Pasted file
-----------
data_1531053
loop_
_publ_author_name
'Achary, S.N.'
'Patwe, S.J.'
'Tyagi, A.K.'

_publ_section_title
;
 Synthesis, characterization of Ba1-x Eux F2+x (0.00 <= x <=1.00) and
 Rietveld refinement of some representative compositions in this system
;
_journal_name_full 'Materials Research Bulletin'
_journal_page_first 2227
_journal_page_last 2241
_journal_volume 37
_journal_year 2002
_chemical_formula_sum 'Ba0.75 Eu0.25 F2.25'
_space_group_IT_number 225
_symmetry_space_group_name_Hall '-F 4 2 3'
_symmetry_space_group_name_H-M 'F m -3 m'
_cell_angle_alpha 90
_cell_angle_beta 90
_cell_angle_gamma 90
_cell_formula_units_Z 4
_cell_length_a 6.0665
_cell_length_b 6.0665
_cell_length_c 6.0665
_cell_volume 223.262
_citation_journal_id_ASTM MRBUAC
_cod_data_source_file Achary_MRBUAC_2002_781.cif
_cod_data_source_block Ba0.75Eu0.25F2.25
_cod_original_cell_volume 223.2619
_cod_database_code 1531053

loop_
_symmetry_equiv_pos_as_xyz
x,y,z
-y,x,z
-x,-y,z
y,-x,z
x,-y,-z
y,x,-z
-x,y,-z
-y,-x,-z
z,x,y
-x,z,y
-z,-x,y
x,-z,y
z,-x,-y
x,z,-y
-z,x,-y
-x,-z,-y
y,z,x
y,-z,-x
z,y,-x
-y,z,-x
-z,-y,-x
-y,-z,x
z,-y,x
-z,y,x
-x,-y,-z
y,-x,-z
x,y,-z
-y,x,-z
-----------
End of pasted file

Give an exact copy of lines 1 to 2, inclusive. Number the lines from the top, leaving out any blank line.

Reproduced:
data_1531053
loop_